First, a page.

from The American Heritage® Dictionary of the English Language, 4th Edition
- n. A line of descendants of common ancestry; stock.
- n. Law A person from whom a family is descended.
from Wiktionary, Creative Commons Attribution/Share-Alike License
- n. A branch of a family.
- n. A progenitor of a branch of a family.
- n. A superfamily of animals or plants.
- n. Plural form of stirp.
from the GNU version of the Collaborative International Dictionary of English
- n. Stock; race; family.
- n. A race, or a fixed and permanent variety.
from The Century Dictionary and Cyclopedia
- n. Race; lineage; family; in law, the person from whom a family is descended. See per stirpes, under per.
- n. In zoology, a classificatory group of uncertain rank and no fixed position, by MacLeay made intermediate between a family and a tribe; a superfamily. Compare group, section, cohort, and phalanx.
- n. In botany, a race or permanent variety.
Weldon's extensive comparative field work on variation in populations of the common shore crab Carcinus moenas in Plymouth, England, and Naples, Italy, resulted in a series of landmark studies between 1893 and 1898, in which the two utilized Pearson's statistical methods to develop a new way of analyzing the inheritance of variation that made no a priori commitment to the causal agency of germ plasms, “stirps,” or pangens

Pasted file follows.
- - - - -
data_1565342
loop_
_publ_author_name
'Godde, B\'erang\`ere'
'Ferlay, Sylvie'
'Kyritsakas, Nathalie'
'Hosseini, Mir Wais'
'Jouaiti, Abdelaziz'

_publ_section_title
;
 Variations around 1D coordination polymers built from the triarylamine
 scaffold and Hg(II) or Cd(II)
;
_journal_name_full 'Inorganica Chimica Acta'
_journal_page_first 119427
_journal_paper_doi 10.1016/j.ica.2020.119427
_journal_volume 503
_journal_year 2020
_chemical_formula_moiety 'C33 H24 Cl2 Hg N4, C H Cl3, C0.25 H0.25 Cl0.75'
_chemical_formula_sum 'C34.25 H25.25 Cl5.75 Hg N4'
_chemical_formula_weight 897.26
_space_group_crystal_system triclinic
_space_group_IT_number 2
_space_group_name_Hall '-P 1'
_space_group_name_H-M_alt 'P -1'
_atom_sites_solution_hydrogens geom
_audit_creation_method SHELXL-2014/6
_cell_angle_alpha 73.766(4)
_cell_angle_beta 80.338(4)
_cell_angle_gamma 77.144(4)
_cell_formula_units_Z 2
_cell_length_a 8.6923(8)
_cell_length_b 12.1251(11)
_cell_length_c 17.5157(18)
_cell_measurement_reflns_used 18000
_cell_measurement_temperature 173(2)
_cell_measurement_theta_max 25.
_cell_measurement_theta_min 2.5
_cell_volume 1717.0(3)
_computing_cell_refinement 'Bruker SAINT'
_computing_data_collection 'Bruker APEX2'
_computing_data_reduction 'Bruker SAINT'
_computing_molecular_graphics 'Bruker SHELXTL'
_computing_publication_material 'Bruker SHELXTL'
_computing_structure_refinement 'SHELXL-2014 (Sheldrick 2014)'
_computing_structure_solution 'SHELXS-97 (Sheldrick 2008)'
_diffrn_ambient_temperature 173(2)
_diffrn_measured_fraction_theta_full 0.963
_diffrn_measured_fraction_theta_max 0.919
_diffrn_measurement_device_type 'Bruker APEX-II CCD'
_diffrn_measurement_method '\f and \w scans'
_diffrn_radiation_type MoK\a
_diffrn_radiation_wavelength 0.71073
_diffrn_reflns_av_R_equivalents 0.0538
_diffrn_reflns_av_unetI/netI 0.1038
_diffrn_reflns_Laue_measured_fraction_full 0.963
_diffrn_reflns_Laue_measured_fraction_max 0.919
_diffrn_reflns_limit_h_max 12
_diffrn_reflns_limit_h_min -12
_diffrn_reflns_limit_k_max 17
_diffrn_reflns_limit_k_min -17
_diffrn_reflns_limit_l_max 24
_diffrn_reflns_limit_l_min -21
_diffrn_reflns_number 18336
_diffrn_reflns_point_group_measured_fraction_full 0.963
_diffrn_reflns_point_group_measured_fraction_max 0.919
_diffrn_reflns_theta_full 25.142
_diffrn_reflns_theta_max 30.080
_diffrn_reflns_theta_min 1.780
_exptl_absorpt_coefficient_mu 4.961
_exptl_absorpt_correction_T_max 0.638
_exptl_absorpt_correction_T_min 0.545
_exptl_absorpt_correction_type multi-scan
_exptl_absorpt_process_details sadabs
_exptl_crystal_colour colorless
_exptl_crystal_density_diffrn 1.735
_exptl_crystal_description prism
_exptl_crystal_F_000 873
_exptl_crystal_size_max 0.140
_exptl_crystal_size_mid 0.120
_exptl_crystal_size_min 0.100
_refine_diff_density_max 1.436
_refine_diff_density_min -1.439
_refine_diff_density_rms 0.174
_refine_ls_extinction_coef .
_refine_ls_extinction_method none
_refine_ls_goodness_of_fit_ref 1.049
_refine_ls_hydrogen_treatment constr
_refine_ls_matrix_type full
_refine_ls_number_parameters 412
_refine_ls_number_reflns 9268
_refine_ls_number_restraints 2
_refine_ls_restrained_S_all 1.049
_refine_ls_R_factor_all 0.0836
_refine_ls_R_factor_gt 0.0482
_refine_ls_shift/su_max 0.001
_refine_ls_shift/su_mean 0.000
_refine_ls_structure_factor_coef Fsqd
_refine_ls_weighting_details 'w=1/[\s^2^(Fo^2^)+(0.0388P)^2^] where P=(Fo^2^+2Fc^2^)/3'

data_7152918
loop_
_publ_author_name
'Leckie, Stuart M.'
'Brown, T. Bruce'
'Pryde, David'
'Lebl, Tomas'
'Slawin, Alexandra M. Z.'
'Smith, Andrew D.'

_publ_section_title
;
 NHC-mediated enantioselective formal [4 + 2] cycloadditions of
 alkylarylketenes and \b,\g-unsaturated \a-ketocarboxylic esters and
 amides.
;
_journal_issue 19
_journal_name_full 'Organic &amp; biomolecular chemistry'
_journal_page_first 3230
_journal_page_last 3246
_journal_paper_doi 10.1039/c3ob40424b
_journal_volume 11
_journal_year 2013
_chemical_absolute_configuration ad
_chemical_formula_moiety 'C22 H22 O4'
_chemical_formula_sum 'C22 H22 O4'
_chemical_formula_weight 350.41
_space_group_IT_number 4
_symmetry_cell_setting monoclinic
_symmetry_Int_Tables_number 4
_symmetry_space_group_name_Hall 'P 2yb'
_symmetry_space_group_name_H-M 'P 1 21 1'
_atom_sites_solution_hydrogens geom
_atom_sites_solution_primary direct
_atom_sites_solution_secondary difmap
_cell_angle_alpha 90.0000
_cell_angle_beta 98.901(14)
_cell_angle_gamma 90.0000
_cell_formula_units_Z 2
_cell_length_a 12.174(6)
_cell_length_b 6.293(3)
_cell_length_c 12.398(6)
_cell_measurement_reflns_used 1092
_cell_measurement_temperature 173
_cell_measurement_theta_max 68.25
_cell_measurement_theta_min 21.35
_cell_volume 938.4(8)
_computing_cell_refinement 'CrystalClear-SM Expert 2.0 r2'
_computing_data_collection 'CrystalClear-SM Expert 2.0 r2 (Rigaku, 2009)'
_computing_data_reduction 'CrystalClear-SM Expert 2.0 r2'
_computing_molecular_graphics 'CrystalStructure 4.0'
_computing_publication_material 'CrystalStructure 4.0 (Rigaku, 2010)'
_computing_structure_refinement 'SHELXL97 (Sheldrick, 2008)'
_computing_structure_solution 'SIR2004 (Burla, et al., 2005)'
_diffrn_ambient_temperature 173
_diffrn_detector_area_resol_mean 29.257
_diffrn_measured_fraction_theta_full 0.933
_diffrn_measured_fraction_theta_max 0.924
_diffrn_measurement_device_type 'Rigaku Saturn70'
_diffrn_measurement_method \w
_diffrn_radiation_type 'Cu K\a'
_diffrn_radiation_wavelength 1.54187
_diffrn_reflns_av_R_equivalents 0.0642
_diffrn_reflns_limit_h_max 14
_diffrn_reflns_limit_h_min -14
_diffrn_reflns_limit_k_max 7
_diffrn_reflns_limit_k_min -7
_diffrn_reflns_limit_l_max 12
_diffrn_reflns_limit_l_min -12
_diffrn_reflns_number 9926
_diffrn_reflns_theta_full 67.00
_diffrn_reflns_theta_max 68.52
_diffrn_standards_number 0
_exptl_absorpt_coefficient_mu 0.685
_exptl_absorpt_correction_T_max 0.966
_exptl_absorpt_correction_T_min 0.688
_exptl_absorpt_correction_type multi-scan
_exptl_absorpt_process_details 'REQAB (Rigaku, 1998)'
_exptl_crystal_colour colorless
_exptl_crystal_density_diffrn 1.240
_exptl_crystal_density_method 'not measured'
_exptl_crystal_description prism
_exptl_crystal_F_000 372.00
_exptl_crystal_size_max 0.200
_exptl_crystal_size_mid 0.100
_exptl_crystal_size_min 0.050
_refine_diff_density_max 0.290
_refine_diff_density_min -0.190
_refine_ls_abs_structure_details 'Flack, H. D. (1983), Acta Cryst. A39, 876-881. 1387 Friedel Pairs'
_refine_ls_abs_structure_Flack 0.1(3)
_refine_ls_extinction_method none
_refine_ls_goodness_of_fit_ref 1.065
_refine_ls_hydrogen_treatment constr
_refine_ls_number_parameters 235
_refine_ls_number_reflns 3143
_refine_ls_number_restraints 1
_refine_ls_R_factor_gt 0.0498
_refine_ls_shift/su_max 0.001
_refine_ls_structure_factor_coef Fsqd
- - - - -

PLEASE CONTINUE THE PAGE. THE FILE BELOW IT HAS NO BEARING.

Agricolae manu vulta stirps tam diuturna, quam quae poetae, versu seminari potest, no plant can grow so long as that which is ingenio sata, set and manured by those ever-living wits.
But for democracies, they need it not; and they are commonly more quiet, and less subject to sedition, than where there are stirps of nobles.
August 31st, 2006 at 1: 36 am tooth whitening stirps says: tooth whitening stirps
Etymology: Latin exstirpatus, past participle of exstirpare, from ex - + stirp -, stirps trunk, root -- more at TORPID
He was a Jew and circumcised; for they have some few stirps of Jews yet remaining among them, whom they leave to their own religion.
Arabians, so as almost all nations of might and fame re sorted hither; of whom we have some stirps and little tribes with us at this day.
-- Ed.  ShJ+X+ Frutex, stirps; a shrub -- "cujus pulluli in summa tellure expatiantur," -- "whose shoots are spread abroad over the surface of the earth."
The Medicis (stirps quasi fataliter nata ad instauranda vel fovenda studia (Lipsius ad Germanos et Galles, Epist. viii.)) were illustrated by the patronage of learning; and enthusiasm was the most formidable weapon of their adversaries.
Borgia stirps: bos: atque Ceres transcendit Olympo,